Although no murder-crazed maniacs arrive in his life, Birdman has his fair share of other static fuckin’ up his day such as his wife’s (Cheryl Lisk) nurse Juanita (Connie Stevenson) who is only fucking Birdie in the hopes of getting some of his wife’s sweet, sweet inheritance upon her death… which is fast impending due to natural causes or otherwise… also,  his good pal, the (usually) low-level criminal Alex (Alex Sharpe) needs a place to hide out after killing his wife (Elizabeth Richard) and his underling, the absolutely amped up to the great beyond Toby (Toby S. Krekoski in a performance that is insane to behold… this is one cat that absolutely loves his job) for fucking around… literally.

So, remember that “landlord” bit up yonder, well ol’ Birdman and Elysia head out to collect rent, and guess who his tenants are? Dirty Jesus and Son of Satan, the one and only baby!

You know why I dig The Killing Games? It’s like a strange combination of Grindhouse and a tone poem… you get serial killers (in off-the-wall, completely entertaining performances from Scott and Autridge), street criminals, native spirituality, busking, gore… it’s an absolutely batshit combo that shouldn’t work… but fuck yeah it works!

It’s the dichotomy at play that makes this film so mesmerizing… is it a horror flick, an exploitation sleaze fest, an examination of the dark and light of the human condition, a crime story? Well it’s all of those, and probably a few more I missed along the way, and it’s just so damn sincere in it’s inspired cinematic lunacy (courtesy of writer/director Barry J. Gillis, ‘natch) that you can’t help but become completely absorbed as your jaw slams the floor every few minutes.

Violent, off-kilter, and often completely out of control; The Killing Games is a complete horror head-trip of a picture, and I’d easily recommend it to people who dig on stuff like Jim Van Bebber’s Deadbeat at Dawn or the flicks of punk trash-auteur Paul Michael McAlarney.



Lastly we get 2020’s House of Many Sorrows!

As the film begins, Arthur Caverly (John Garofalo II) questions his sanity, but we have the answer right quick; this dude is crazier than a shit-house rat. He’s also the caretaker for his dying mother (Betty Maxwell) and by default her bed and breakfast biz.

Knowing he can’t handle both, Arthur hires the beautiful Loni (Samantha Brownlee) to look after the old bag while he handles the bed and breakfast. Of course “handling things” is not our heroes strong suit, and soon he begins losing his shit in a major way thanks to all of the abrasive people in his life, such as Jocelyn, an oversexed resident of the bed and breakfast (played by X-Rated royalty and Rob Zombie favorite Ginger Lynn), and outrageously bosomy real-estate agent Kimberly (Jolene Mackenzie, who also served as a producer on the film)!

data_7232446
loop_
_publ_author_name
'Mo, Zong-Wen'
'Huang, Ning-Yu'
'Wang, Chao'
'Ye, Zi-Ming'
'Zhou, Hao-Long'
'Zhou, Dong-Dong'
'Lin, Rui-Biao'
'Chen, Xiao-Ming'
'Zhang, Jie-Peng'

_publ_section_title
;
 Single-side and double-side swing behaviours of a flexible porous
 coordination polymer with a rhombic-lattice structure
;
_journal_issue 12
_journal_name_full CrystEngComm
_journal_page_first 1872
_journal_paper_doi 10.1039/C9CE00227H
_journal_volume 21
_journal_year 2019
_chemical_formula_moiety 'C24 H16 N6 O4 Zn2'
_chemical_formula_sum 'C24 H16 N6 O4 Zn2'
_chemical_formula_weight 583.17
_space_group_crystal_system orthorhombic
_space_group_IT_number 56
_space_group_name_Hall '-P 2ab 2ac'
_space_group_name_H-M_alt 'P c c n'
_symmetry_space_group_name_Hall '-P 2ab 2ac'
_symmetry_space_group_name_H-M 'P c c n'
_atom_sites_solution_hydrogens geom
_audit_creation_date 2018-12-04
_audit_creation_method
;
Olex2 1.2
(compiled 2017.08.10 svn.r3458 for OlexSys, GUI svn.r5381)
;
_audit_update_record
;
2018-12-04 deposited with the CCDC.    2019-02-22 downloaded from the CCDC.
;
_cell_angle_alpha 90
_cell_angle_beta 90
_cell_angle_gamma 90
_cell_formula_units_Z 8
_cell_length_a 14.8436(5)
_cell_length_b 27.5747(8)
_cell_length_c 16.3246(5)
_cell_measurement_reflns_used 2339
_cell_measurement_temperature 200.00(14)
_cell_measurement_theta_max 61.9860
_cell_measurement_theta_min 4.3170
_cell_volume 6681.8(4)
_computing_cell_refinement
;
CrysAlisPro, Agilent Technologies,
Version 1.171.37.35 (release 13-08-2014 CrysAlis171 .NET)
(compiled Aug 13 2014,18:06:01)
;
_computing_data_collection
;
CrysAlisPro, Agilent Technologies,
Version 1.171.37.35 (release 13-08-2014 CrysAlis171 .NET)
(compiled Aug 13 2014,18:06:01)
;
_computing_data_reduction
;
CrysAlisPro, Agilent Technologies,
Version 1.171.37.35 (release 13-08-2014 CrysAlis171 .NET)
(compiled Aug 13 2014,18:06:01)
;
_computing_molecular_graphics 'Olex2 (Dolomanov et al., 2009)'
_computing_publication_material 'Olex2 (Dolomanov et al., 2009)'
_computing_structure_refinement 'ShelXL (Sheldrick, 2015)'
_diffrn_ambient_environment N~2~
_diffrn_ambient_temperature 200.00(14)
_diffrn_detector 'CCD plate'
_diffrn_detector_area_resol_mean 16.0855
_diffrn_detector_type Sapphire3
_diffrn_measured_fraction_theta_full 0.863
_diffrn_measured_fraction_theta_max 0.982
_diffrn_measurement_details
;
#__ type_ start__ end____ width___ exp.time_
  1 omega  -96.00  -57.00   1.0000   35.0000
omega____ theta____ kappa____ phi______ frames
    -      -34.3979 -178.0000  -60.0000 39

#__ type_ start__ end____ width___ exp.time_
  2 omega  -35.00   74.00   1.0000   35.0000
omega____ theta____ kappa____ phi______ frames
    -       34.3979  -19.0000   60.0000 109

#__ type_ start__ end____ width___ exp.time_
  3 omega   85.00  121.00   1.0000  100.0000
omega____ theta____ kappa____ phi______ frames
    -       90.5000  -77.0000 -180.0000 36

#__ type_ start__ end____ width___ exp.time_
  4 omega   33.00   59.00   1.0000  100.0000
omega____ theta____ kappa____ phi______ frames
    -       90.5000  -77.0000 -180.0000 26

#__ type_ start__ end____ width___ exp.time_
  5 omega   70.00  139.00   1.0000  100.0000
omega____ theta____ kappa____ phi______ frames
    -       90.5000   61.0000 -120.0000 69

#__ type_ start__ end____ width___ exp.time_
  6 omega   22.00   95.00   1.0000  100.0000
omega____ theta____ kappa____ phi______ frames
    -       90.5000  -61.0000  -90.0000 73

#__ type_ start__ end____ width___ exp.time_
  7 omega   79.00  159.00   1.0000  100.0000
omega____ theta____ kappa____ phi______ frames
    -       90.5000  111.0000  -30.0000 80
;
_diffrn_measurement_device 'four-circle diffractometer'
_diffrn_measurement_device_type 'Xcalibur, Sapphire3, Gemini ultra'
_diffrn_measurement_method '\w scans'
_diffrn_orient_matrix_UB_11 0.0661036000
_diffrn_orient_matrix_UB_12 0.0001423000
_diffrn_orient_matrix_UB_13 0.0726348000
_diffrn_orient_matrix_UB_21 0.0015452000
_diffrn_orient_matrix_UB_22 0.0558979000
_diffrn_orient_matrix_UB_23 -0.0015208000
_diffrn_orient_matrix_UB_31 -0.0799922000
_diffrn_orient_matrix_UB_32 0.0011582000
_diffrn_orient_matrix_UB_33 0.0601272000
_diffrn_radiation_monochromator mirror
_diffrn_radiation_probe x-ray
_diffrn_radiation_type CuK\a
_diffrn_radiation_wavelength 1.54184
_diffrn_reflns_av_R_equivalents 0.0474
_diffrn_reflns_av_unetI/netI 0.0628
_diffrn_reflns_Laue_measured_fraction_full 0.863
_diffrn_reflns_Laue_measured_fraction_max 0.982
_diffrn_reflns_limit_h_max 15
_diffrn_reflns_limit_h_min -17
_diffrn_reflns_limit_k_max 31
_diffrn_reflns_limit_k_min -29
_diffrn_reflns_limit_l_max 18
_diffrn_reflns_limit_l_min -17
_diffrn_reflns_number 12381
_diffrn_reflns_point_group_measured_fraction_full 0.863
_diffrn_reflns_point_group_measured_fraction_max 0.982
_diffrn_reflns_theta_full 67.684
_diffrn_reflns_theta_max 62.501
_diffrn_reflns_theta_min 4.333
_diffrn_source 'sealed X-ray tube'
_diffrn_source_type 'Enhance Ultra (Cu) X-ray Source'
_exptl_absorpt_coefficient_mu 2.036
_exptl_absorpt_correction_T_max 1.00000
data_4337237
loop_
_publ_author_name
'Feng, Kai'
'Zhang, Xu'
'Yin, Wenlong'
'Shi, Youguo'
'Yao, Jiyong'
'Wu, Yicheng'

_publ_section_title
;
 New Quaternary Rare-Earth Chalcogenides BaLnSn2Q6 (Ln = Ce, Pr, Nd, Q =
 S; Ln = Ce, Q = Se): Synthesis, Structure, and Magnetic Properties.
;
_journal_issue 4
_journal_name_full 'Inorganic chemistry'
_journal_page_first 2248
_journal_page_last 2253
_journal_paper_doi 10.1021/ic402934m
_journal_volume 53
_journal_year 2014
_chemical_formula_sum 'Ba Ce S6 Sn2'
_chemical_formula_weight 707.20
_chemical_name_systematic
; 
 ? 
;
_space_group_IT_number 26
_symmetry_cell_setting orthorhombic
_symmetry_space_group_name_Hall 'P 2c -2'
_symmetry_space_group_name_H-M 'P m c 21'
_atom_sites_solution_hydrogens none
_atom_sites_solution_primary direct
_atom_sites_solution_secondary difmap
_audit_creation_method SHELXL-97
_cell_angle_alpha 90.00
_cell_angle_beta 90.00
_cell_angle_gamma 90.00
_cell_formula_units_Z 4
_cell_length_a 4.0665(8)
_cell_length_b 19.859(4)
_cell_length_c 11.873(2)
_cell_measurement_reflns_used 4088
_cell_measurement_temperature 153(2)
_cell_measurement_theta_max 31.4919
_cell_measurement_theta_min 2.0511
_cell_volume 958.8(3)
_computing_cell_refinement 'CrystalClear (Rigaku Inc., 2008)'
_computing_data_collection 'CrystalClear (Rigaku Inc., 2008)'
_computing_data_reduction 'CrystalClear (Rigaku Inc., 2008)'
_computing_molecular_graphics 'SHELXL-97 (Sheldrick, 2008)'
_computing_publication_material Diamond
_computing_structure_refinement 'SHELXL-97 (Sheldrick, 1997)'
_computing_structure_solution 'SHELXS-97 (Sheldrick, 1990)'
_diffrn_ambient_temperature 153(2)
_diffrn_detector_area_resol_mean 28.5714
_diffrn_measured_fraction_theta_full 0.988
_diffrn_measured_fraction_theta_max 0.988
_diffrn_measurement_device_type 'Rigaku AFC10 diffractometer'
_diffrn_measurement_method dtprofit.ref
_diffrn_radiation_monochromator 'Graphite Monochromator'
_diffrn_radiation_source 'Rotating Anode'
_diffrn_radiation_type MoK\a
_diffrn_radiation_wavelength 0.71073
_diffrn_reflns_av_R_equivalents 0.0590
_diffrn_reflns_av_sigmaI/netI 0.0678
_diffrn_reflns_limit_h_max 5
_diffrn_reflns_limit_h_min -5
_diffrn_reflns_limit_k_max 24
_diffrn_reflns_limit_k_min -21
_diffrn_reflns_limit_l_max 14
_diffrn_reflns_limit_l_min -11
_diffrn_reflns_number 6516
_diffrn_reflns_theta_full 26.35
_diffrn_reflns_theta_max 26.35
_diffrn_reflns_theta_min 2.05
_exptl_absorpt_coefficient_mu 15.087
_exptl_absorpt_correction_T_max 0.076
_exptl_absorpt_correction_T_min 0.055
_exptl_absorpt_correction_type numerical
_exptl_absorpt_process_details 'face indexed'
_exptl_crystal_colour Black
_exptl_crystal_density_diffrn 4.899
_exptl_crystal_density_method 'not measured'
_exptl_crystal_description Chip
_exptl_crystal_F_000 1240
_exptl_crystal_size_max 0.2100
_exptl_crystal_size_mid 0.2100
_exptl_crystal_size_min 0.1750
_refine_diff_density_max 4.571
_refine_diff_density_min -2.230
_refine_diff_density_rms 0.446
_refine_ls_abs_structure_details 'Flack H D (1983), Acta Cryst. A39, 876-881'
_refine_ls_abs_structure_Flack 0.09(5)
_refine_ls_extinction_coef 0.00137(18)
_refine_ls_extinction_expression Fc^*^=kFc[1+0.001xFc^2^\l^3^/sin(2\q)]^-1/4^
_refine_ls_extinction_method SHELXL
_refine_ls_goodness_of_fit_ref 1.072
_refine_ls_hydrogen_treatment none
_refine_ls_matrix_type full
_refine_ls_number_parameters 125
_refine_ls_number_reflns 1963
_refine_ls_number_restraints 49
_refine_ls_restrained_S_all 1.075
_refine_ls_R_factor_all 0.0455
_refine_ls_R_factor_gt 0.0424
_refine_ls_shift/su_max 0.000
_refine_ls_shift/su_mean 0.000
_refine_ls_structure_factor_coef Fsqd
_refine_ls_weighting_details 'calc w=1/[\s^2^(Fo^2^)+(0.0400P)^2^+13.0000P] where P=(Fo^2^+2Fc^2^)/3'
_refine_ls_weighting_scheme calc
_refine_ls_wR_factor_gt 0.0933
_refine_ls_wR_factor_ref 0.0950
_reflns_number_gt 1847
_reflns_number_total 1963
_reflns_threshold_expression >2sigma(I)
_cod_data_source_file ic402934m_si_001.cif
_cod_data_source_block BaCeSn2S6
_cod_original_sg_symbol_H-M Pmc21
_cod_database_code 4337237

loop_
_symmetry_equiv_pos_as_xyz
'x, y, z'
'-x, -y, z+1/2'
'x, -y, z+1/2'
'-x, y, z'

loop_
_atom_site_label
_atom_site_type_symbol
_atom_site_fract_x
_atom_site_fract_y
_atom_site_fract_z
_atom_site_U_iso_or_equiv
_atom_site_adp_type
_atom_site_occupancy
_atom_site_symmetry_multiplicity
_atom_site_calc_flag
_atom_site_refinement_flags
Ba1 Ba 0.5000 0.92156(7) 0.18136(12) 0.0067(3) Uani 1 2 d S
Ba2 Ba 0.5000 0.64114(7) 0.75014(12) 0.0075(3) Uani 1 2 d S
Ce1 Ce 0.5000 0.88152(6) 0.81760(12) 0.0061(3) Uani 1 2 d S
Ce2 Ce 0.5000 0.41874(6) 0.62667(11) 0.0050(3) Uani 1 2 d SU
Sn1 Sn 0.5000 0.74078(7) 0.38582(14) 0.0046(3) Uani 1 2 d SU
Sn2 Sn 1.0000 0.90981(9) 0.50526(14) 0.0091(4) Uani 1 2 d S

I really dug House of Many Sorrows, and a large part as to why is the overall strange vibe this flick possesses. What could be a regular ol’ Psycho pastiche instead turns into a hallucinatory, at times disturbing, and at all times downright weird piece of psychotronic cinema! I mean we have pig-masked voyeurism, a TV that plays events from the film, and hallucinogenic images inserted throughout the narrative, so expect the mother fuckin’ unexpected with this one boils n’ ghouls.

Adding to the mix are the convincingly off-kilter performance from Garofalo, whom we know from the get go is going to straight up murder a mother fucker before the film’s runtime has expired… but damn if this dude doesn’t make your skin crawl, so bravo there!

Also of note are cameos from Kim Sønderholm (Vidar the Vampire, and who also cameoed in The Killing Games as well), and The Human Centipede II and III‘s Laurence R. Harvey (in a voice over role), as a newscaster and an inspector respectively, as well as writer/director Gillis as a travelin’ bible thumper.

It must also be said that if you like your conclusions neat and tidy, this flick will not be your best friend, as the ending is an abrupt mind fuck that I loved, but your mileage may vary…

House of Many Sorrows is nothing if not a delightfully devious fever dream experience that I know many of you cats n’ creeps will dig if you’re in the proper haunted headspace!



As for special features on this Blu-ray release, we get an interview with Tobe Hooper (for the none of you that don’t know, the director of The Texas Chainsaw Massacre and it’s first sequel, Poltergeist, Lifeforce… and many more) conducted by Gillis, and a trailer for the collection.

To put a beastly bow on it all; the Barry J. Gillis Triple Threat Collection is an absolute blast from beginning to end (I mean come on, 3 five skull reviews) … this is neo-grindhouse, grassroots horror at it’s absolute freakin’ finest, and should prove to be irresistible for lovers of absolute cult movie madness!